Daily archives: July 30, 2005

US airbase kicked out of Uzbekistan

Craig Murray comments on the latest developments:

“Let us hope that finally the Bush administration will now recognise the true nature of the Karimov regime. It is symptomatic of the complete failure of Western policy in Central Asia that rather than withdraw with some dignity, the US has managed to hand the dictator Karimov the propaganda coup of kicking out the World’s greatest power.”

“This is not about the response to the Andizhan massacre. To the end the US was muted on human rights in Uzbekistan and still has not called for full elections including the opposition. This is about the Karimov regime’s decision to turn to Gazprom and the Russians, not the US, to develop Uzbekistan’s oil and gas fields. This deal involves Uzbekneftegas and was brokered between the President’s daughter, Gulnara Karimova, and Alisher Usmanov, the Uzbek born Russian oligarch who bought 27% of Corus (British Steel).”

“The Karimov regime are determined to keep complete control of the economy so they can continue their massive looting for personal enrichment. They were concerned that Western companies could build centres of wealth not under their direct control. They have therefore decided to turn to Russian and Chinese state companies for investment. These companies operate the system of oligarch corruption that the Karimov regime understands.”

“This is the explanation for Central Asia’s “Diplomatic Revolution” as Uzbekistan turns decisively away from the USA towards Russia and China. There will now be massive pressure by Karimov on Tajikistan and Kirghizstan – both tiny countries dependent on Uzbekistan for energy supplies – to follow suit.”

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U.S. Evicted From Air Base In Uzbekistan

By Robin Wright and Ann Scott Tyson writing in the

Washington Post

Uzbekistan formally evicted the United States yesterday from a military base that has served as a hub for combat and humanitarian missions to Afghanistan since shortly after the attacks of Sept. 11, 2001, Pentagon and State Department officials said yesterday.

In a highly unusual move, the notice of eviction from Karshi-Khanabad air base, known as K2, was delivered by a courier from the Uzbek Foreign Ministry to the U.S. Embassy in Tashkent, said a senior U.S. administration official involved in Central Asia policy. The message did not give a reason. Uzbekistan will give the United States 180 days to move aircraft, personnel and equipment, U.S. officials said.

If Uzbekistan follows through, as Washington expects, the United States will face several logistical problems for its operations in Afghanistan. Scores of flights have used K2 monthly. It has been a landing base to transfer humanitarian goods that then are taken by road into northern Afghanistan, particularly to Mazar-e Sharif — with no alternative for a region difficult to reach in the winter. K2 is also a refueling base with a runway long enough for large military aircraft. The alternative is much costlier midair refueling.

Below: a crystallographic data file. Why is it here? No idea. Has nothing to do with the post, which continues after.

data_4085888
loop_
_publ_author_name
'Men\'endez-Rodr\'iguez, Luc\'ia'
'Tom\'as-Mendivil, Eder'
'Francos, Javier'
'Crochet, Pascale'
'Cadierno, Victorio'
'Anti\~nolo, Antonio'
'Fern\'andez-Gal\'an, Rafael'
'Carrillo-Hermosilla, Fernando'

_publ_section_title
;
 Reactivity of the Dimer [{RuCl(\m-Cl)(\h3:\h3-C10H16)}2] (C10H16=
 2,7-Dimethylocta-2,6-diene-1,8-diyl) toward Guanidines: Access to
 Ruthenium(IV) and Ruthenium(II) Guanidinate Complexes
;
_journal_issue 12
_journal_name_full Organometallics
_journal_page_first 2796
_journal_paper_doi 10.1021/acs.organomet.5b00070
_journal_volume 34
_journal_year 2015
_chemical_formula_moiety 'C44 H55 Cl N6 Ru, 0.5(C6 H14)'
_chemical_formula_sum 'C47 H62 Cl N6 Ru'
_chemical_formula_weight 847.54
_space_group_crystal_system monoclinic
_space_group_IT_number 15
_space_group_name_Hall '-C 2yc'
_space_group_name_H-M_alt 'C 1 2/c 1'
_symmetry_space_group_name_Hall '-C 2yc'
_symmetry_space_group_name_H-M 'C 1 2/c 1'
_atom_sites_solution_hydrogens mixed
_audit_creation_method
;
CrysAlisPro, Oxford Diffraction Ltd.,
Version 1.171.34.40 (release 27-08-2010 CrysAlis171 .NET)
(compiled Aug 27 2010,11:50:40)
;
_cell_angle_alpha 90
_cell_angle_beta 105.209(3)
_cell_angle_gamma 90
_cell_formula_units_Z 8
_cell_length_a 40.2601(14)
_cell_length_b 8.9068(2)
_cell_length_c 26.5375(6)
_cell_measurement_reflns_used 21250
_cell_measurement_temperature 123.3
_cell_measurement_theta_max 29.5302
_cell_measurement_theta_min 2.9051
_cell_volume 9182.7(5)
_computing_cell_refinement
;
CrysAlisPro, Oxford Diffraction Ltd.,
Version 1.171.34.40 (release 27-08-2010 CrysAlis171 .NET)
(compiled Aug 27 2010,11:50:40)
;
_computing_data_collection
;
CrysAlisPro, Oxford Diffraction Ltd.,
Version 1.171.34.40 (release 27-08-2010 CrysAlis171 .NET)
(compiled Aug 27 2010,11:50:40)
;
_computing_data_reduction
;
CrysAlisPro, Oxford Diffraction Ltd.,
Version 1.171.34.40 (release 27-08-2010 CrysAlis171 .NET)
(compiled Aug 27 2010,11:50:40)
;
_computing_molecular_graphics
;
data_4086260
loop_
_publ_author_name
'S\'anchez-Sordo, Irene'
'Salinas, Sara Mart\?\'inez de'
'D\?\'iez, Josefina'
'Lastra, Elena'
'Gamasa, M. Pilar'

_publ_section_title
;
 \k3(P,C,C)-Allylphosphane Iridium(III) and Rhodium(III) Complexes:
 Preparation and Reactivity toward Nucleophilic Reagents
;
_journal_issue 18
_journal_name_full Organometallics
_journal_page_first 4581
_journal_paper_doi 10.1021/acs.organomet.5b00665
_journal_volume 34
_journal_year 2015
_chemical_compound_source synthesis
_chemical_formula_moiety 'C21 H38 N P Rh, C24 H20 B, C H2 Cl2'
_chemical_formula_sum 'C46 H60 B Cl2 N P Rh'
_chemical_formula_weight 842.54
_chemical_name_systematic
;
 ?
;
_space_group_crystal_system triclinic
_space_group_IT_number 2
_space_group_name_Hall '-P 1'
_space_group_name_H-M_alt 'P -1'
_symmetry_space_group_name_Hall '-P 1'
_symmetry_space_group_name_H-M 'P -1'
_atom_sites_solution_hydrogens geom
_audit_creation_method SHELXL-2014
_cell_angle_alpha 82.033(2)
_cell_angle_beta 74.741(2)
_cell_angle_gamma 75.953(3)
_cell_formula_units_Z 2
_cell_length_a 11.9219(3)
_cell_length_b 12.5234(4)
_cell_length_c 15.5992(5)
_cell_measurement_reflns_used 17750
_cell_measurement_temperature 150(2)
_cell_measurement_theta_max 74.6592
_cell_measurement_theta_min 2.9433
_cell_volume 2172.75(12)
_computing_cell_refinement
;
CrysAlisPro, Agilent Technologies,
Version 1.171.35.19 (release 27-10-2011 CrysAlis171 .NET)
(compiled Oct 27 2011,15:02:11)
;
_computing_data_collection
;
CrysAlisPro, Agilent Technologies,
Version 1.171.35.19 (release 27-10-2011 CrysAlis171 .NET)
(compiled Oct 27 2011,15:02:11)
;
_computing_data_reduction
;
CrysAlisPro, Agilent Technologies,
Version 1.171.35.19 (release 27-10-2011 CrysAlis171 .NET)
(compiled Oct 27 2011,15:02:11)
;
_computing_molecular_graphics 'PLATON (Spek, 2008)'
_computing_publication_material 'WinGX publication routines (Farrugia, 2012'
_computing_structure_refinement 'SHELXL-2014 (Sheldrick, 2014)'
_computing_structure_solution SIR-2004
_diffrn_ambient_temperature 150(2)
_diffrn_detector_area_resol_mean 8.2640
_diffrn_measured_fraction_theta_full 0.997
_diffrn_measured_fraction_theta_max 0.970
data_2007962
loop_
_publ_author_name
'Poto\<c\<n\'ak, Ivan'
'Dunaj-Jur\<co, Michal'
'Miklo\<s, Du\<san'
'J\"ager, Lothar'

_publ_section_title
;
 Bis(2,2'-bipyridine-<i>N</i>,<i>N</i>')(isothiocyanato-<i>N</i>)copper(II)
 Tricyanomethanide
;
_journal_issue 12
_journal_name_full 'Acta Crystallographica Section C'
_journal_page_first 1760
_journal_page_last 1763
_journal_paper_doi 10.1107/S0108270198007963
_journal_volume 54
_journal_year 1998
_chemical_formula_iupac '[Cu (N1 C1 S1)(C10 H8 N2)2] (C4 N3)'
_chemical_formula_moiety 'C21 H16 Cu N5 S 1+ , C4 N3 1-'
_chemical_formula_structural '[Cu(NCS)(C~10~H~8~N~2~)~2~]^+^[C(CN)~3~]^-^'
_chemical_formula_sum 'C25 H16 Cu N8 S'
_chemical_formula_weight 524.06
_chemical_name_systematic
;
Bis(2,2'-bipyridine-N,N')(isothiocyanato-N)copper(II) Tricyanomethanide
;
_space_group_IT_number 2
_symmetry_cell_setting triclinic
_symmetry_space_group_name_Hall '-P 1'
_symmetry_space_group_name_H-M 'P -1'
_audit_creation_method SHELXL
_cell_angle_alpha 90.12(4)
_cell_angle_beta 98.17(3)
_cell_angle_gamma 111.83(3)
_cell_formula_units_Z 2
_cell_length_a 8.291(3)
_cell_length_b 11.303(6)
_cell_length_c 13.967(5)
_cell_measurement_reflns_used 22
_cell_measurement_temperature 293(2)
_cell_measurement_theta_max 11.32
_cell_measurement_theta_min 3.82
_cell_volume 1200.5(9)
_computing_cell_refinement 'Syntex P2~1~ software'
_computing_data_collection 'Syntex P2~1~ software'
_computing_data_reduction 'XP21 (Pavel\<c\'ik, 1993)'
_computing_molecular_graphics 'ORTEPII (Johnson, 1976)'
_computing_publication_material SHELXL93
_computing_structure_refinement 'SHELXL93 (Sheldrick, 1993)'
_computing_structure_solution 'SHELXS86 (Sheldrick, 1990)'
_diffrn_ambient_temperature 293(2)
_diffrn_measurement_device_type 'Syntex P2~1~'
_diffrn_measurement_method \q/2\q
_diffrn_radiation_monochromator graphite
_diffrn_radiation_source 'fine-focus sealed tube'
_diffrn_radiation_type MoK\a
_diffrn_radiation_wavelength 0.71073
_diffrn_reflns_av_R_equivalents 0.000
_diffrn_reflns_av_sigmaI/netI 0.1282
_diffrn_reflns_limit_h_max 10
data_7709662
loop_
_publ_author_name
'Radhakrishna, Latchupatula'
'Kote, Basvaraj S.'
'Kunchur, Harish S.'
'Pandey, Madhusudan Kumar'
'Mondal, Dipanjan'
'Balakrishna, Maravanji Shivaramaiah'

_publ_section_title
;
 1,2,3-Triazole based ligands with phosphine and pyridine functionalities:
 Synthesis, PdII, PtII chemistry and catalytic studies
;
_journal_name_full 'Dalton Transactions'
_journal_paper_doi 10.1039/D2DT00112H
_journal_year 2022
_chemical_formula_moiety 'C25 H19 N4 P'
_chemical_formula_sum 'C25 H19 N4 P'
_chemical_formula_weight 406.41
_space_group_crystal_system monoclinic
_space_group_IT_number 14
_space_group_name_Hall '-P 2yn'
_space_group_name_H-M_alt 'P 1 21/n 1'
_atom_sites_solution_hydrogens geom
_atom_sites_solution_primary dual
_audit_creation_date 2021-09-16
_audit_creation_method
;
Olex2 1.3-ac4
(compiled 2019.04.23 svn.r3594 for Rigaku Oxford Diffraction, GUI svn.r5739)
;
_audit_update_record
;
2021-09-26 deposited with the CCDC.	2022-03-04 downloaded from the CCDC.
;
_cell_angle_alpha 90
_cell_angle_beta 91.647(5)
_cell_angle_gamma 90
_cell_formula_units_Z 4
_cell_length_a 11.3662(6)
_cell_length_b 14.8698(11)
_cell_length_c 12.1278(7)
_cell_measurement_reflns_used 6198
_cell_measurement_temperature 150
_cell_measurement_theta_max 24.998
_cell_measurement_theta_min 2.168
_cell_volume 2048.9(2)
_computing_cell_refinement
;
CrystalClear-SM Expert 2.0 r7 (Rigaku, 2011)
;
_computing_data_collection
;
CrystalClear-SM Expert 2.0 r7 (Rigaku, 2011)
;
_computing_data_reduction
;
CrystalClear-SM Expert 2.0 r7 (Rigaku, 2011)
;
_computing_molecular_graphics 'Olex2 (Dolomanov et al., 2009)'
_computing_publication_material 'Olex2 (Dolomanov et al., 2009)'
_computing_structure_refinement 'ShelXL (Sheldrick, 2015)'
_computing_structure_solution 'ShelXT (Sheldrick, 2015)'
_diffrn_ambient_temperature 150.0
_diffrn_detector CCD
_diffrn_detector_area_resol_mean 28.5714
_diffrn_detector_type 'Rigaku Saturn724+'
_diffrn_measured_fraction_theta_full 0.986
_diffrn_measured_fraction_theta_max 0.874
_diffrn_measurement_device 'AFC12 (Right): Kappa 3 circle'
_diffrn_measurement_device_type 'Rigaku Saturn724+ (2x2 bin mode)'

Defense Secretary Donald H. Rumsfeld returned this week from Central Asia, where he won assurances from Kyrgyzstan and Tajikistan that the United States can use their bases for operations in Afghanistan. U.S. forces use Tajikistan for emergency landings and occasional refueling, but it lacks good roads into Afghanistan. Kyrgyzstan does not border Afghanistan.

“We always think ahead. We’ll be fine,” Rumsfeld said Sunday when asked how the United States would cope with losing the base in Uzbekistan.

In May, however, Pentagon spokesman Bryan Whitman called access to the airfield “undeniably critical in supporting our combat operations” and humanitarian deliveries. The United States has paid $15 million to Uzbek authorities for use of the airfield since 2001, he said.

Yesterday, Pentagon spokesman Lawrence T. Di Rita said that the U.S. military does not depend on one base in any part of the world. “We’ll be able to conduct our operations as we need to, regardless of how this turns out. It’s a diplomatic issue at the moment,” Di Rita said.

The eviction notice came four days before a senior State Department official was to arrive in Tashkent for talks with the government of President Islam Karimov. The relationship has been increasingly tense since bloody protests in the province of Andijan in May, the worst unrest since Uzbekistan gained independence from the Soviet Union.

Undersecretary of State R. Nicholas Burns was going to pressure Tashkent to allow an international investigation into the Andijan protests, which human rights groups and three U.S. senators who met with eyewitnesses said killed about 500 people. Burns was also going to warn the government, one of the most authoritarian in the Islamic world, to open up politically — or risk the kind of upheavals witnessed recently in Ukraine, Georgia and Kyrgyzstan, U.S. officials said.

Karimov has balked at an international probe. As U.S. pressure mounted, he cut off U.S. night flights and some cargo flights, forcing Washington to move search-and-rescue operations and some cargo flights to Bagram air base in Afghanistan and Manas air base in Kyrgyzstan. As relations soured, the Bush administration was preparing for a further cutoff, U.S. officials said.